I also saw “For a Lost Soldier.” I can’t tell if it was a vile account of pederasty or a story about love. I guess it was a beautiful thing but I’m still conflicted. It is beautifully filmed and very charming but that’s what abuse can be like at first. I’d really recommend that each gentle reader see it for him or herself and judge based on his or own impressions. Keep in mind if you do that the age of consent in many other countries can be as low as 14.

Much less complex, even frothy, is Km. 0, the classic farce with a happy end, set among pleasant looking people on a hot day in Spain, at ‘kilometer zero’ where all roads from Madrid begin.

I really enjoyed “Strawberry and Chocolate,” a rather old Cuban movie about friendship, in this case between a young committed straight Marxist man and an older gay less-fervent man in 1990’s Havana. The acting and staging were superb. I give it my wholehearted recommendation. I love it when David finds love with Nancy and friendship with Diego.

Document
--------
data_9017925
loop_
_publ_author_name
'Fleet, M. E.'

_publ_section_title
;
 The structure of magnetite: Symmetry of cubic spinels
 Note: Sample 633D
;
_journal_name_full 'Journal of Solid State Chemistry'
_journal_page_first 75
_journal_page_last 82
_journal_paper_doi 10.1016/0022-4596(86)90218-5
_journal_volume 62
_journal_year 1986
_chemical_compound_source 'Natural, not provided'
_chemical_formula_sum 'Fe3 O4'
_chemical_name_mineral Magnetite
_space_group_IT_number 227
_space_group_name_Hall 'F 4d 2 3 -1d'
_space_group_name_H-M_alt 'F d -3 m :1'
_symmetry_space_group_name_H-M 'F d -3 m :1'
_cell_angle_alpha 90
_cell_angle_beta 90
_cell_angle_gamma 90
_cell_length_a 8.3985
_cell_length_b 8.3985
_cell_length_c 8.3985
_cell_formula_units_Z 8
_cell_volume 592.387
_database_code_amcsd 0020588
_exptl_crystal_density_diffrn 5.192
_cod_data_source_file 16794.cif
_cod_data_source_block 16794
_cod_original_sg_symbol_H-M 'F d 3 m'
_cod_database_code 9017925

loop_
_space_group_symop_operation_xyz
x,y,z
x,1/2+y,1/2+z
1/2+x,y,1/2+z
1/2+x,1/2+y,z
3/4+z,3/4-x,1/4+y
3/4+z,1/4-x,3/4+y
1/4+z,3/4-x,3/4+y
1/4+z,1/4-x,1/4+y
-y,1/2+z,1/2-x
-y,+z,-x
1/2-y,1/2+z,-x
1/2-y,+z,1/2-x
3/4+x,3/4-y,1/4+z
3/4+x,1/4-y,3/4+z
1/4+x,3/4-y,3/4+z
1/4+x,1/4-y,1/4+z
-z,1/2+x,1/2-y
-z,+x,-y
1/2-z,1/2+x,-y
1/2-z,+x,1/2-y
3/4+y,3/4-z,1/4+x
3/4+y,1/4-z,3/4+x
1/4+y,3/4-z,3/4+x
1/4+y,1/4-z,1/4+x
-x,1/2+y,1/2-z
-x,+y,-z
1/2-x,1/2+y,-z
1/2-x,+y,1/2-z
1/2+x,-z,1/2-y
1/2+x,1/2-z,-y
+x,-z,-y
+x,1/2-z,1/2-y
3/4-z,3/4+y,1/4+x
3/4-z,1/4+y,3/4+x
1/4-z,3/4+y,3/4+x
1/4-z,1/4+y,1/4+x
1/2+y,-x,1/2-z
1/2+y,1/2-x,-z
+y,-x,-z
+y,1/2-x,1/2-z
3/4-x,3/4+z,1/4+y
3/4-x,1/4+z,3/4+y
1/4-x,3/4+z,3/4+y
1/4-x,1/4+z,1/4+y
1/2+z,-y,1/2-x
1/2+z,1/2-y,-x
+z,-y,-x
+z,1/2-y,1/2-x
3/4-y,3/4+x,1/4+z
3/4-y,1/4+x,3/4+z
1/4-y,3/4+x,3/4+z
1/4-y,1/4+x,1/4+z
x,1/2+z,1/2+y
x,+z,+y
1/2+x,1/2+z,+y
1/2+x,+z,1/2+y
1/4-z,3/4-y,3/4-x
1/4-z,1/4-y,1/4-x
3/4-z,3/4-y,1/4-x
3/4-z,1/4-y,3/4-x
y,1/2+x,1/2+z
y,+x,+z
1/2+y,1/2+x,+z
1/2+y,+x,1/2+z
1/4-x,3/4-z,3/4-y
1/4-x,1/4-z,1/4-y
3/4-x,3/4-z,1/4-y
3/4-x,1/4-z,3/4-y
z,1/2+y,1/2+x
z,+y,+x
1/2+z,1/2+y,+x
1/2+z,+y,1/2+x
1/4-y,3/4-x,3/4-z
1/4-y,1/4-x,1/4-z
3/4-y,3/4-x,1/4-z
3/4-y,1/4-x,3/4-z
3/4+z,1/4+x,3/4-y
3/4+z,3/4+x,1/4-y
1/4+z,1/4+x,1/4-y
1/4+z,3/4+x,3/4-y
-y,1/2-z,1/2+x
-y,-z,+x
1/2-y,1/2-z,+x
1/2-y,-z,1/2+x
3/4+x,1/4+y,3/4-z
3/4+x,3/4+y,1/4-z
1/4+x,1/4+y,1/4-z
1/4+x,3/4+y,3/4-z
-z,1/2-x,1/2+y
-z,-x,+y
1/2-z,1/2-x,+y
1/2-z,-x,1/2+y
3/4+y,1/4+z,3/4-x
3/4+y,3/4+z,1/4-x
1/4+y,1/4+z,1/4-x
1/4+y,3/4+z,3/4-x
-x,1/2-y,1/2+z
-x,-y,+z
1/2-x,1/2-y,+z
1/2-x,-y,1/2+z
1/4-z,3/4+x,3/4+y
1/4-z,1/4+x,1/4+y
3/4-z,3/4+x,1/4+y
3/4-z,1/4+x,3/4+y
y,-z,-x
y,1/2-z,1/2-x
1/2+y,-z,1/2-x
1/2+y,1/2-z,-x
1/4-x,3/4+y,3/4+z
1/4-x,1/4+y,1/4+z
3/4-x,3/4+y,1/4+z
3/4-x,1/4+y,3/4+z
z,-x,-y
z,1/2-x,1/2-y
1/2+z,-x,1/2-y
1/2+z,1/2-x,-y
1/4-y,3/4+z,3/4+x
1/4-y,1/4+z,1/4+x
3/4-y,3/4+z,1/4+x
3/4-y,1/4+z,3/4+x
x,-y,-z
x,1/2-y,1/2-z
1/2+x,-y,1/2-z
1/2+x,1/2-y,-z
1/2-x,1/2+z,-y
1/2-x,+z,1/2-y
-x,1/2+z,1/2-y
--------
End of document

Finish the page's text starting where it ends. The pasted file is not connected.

What Else, Else?Christopher Meloni in Esquire

Else is that we’re going to bid goodbye to Mr. Meloni and start with a new obsession. As usual, the header gives you a clue – but who? Who? Whose picture will grace our blog and tease our minds? Here’s a clue as to who – sometimes, our new obsession’s really filthy. And sometimes, we need a really filthy guy. Here’s a parting glimpse of our Mr. M., who, incidentally shares a state of origin with tomorrow’s man….

(She’s smiling because she’s off to a good start…click to see what I mean)

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Filed under Culture, Cute Guys, Exercise, Friends, Kartuli Ena